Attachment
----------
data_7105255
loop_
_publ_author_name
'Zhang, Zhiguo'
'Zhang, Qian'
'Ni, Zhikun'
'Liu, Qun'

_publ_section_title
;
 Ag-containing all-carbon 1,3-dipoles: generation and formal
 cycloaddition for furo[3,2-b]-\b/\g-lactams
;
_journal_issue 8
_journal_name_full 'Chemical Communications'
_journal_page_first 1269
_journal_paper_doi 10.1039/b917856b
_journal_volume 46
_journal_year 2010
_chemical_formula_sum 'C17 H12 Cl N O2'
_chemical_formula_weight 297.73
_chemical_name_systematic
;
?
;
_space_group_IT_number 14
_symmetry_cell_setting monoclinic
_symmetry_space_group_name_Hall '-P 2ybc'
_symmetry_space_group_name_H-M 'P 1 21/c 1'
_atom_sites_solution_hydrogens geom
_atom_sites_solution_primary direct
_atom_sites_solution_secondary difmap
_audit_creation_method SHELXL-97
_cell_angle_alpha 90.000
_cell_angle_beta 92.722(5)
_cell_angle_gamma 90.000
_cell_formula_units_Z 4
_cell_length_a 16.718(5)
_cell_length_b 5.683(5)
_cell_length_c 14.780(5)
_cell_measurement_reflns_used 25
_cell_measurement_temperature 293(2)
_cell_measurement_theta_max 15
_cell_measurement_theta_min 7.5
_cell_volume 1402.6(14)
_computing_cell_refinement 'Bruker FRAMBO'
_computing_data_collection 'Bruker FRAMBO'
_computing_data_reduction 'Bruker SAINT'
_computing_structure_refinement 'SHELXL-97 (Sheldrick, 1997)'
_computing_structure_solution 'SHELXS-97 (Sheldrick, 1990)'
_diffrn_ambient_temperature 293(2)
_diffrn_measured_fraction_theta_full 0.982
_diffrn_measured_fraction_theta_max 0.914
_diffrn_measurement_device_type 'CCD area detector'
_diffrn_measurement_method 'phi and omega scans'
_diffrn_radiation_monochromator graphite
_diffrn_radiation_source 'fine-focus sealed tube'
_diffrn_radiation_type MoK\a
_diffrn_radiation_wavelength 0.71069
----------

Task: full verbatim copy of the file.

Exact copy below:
data_7105255
loop_
_publ_author_name
'Zhang, Zhiguo'
'Zhang, Qian'
'Ni, Zhikun'
'Liu, Qun'

_publ_section_title
;
 Ag-containing all-carbon 1,3-dipoles: generation and formal
 cycloaddition for furo[3,2-b]-\b/\g-lactams
;
_journal_issue 8
_journal_name_full 'Chemical Communications'
_journal_page_first 1269
_journal_paper_doi 10.1039/b917856b
_journal_volume 46
_journal_year 2010
_chemical_formula_sum 'C17 H12 Cl N O2'
_chemical_formula_weight 297.73
_chemical_name_systematic
;
?
;
_space_group_IT_number 14
_symmetry_cell_setting monoclinic
_symmetry_space_group_name_Hall '-P 2ybc'
_symmetry_space_group_name_H-M 'P 1 21/c 1'
_atom_sites_solution_hydrogens geom
_atom_sites_solution_primary direct
_atom_sites_solution_secondary difmap
_audit_creation_method SHELXL-97
_cell_angle_alpha 90.000
_cell_angle_beta 92.722(5)
_cell_angle_gamma 90.000
_cell_formula_units_Z 4
_cell_length_a 16.718(5)
_cell_length_b 5.683(5)
_cell_length_c 14.780(5)
_cell_measurement_reflns_used 25
_cell_measurement_temperature 293(2)
_cell_measurement_theta_max 15
_cell_measurement_theta_min 7.5
_cell_volume 1402.6(14)
_computing_cell_refinement 'Bruker FRAMBO'
_computing_data_collection 'Bruker FRAMBO'
_computing_data_reduction 'Bruker SAINT'
_computing_structure_refinement 'SHELXL-97 (Sheldrick, 1997)'
_computing_structure_solution 'SHELXS-97 (Sheldrick, 1990)'
_diffrn_ambient_temperature 293(2)
_diffrn_measured_fraction_theta_full 0.982
_diffrn_measured_fraction_theta_max 0.914
_diffrn_measurement_device_type 'CCD area detector'
_diffrn_measurement_method 'phi and omega scans'
_diffrn_radiation_monochromator graphite
_diffrn_radiation_source 'fine-focus sealed tube'
_diffrn_radiation_type MoK\a
_diffrn_radiation_wavelength 0.71069